By Alan Scherstuhl
By Michael Atkinson
By Stephanie Zacharek
By Stephanie Zacharek
By Abby Garnett
By Amy Nicholson
By Alan Scherstuhl
By Inkoo Kang
The main combatants are two teenage sisters who find themselves on a summer vacation at the French seashore with their gloomy parents. The older girl, fifteen-year-old Elena (Roxane Mesquida), is the shapely, pretty one, but some of her instincts are poisonous. Vain and impatient, Elena constantly snipes at the younger Anaïs (Anaïs Reboux), the dejected "fat girl" of the title, whose only defenses against soul-killing loneliness are her ill-formed sex fantasies and a plate piled high with potato salad. If anything, the girls' parents (Romain Goupil and Arsinée Khanjian) are even more insensitive to Anaïs's plight: Over breakfast, they casually devastate her with a few vicious words.
Breillat's climate of foreboding intensifies when the sisters meet an older, Italian law student named Fernando (Libero de Rienzo) in a cafe. Both girls are drawn to him, putting a subtle new edge on their sibling rivalry, but he naturally chooses Elena as his next conquest. The extended scene in which the crude young predator takes the reckless Elena's virginity, while her stricken sister pretends to be sleeping in the next bed, is one of the most disturbing things you'll ever see in a movie theater. "It's so easy with girls," the fumbling Fernando explains, as if to remind himself of the rules of engagement. For her part, Elena dares to think she's in love.
The intermittent love between Elena and Anaïs is a more complex thing; it's counterbalanced by real hatred. Some Hollywood moviemakers build entire careers on exploiting the insecurities of teenagers, but Breillat's grasp of the mutual need that binds the sisters (when it isn't tearing them apart) is so frighteningly accurate that she puts to shame all those dime-a-dozen movies purporting to examine adolescent trauma. The frailty of the girls' self-esteem becomes everywhere evident -- in the self-hating ditties Anaïs sings to herself while absently wandering a windswept beach and in Elena's desperate efforts to force the callow boy who's seduced her to actually love her. In their symbiotic moments, the sisters roll on a bed together, giggling at memories of their earliest antagonisms. Otherwise, they are consumed by resentment and envy. The sight of plump, desolate Anaïs rising out of a swimming pool in her sad green bathing suit may arouse pity in us, but it arouses bitter contempt in her sister.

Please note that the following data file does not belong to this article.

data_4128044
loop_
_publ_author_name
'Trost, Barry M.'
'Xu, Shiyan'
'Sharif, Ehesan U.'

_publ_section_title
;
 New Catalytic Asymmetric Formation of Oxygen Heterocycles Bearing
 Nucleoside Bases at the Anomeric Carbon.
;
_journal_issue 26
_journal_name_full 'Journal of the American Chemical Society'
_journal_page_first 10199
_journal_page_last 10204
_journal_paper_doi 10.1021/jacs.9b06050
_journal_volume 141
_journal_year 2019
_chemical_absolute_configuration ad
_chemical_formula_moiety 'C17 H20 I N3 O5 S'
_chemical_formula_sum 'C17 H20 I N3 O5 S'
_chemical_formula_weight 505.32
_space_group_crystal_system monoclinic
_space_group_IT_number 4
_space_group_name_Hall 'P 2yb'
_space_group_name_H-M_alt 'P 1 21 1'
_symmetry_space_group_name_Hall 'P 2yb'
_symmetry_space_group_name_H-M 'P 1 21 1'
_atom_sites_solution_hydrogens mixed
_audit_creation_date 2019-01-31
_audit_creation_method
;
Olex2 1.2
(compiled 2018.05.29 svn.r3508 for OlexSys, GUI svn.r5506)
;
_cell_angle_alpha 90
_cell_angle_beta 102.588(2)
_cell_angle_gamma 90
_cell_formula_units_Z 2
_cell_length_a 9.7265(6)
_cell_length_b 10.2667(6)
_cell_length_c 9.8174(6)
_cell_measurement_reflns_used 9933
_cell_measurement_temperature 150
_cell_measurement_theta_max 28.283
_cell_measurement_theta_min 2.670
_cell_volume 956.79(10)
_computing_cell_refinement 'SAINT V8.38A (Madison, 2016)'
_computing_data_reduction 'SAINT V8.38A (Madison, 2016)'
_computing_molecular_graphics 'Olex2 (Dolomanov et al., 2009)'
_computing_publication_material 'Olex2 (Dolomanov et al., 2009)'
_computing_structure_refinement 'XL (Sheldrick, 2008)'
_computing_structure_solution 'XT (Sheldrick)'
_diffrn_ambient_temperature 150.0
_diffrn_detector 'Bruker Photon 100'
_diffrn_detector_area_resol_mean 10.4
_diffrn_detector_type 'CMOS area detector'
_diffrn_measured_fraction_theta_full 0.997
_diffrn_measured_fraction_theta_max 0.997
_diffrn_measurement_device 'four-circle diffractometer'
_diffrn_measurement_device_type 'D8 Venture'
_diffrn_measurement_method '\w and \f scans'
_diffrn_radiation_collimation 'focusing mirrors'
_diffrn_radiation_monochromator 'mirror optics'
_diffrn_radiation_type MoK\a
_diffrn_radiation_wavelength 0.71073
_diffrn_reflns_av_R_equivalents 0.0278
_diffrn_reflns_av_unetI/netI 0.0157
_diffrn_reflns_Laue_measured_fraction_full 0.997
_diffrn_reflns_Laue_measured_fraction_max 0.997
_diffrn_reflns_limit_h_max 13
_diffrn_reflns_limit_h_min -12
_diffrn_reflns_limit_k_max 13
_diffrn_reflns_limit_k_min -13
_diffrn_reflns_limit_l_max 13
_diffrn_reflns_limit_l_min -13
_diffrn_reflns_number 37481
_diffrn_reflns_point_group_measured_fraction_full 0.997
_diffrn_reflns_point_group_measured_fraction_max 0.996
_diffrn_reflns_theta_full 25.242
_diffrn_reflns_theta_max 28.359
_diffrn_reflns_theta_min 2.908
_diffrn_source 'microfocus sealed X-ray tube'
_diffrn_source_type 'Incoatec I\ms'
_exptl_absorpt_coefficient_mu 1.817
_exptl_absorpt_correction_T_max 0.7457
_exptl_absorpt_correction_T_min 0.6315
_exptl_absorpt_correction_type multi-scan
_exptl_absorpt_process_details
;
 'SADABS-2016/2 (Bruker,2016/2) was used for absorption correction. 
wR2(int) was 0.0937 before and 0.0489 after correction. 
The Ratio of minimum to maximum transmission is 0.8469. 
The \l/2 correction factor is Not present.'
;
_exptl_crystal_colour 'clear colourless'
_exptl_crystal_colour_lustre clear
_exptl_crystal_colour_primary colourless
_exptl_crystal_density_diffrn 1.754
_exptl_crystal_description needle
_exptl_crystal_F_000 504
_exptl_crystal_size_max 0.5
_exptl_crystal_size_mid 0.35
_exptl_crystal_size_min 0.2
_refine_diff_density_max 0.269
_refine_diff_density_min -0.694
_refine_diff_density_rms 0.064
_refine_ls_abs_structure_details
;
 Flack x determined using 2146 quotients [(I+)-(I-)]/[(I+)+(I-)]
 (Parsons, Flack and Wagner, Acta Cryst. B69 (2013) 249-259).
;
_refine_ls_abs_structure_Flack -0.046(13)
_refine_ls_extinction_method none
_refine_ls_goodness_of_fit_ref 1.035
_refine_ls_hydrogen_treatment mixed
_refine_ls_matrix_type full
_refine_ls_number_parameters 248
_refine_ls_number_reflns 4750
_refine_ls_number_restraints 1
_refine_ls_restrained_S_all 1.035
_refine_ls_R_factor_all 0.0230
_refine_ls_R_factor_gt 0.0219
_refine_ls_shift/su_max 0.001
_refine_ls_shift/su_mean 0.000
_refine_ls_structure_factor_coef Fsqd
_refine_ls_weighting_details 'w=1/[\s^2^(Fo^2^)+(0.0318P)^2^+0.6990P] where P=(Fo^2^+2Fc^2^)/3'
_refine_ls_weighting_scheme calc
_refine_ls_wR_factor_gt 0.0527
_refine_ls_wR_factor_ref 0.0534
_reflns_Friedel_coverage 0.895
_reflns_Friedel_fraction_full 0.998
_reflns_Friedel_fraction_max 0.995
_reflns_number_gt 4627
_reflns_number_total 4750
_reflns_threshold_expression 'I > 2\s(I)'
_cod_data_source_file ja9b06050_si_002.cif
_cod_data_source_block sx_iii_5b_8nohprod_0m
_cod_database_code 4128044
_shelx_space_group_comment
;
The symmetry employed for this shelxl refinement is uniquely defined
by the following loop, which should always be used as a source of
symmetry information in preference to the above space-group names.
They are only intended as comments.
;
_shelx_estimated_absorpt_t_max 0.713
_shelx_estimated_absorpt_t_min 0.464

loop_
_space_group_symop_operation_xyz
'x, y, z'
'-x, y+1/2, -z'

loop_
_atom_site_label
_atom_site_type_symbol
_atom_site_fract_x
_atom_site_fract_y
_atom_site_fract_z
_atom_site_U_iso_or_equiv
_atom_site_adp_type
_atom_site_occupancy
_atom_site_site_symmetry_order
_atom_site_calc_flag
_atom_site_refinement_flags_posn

Breillat is not in the compassion business, as anyone who saw her controversial, ironically titled 1999 film Romance can tell you, and the final sequences of this bluntly powerful 86-minute film attest to that. Cutting short their vacation, the girls and their mother drive home to Paris in the family Mercedes, and from the start, the apparently mundane trip feels as harrowing as a descent into hell. Huge trucks hem them in at every turn, and highway traffic itself takes on a threatening quality, underscoring the frazzled emotional states of the car's occupants. Even their stop for sandwiches at a rest area seems hazardous: Clearly, these are deeply unhappy people trapped in a web of dangers. Little do they know...
The director has coaxed beautifully detailed performances from her entire cast, but no one is likely to move you so much as young Anaïs Reboux, whose haunted fears are right there for all to see in the rolling contours of her doughy face, in her uncertain stride, in her fidgeting hands. When Anaïs sings tunelessly and abstractedly about a crow pecking at raw meat (as if she's predicting her bleak future) it's heartbreaking but thoroughly unsentimental. The greatest strength of this uncompromising film is its refusal to whine or mourn for trampled emotions; Breillat is more concerned with providing the cruel facts of life, unsugared.
That brings us to the matter of the film's title. In the original French, it's called À Ma Soeur, or To My Sister, which gives off markedly different vibrations than Fat Girl, and we are left to wonder who changed the title for the English-speaking markets, and why. (It's akin to renaming Cyrano de Bergerac as The Big-Nosed Halfwit.) But the complaint is relatively minor: Whatever the finished product is called, an unflinching, remarkably honest filmmaker has given us a terrifying glimpse into some misadventures of the mind and the flesh that you won't soon forget.
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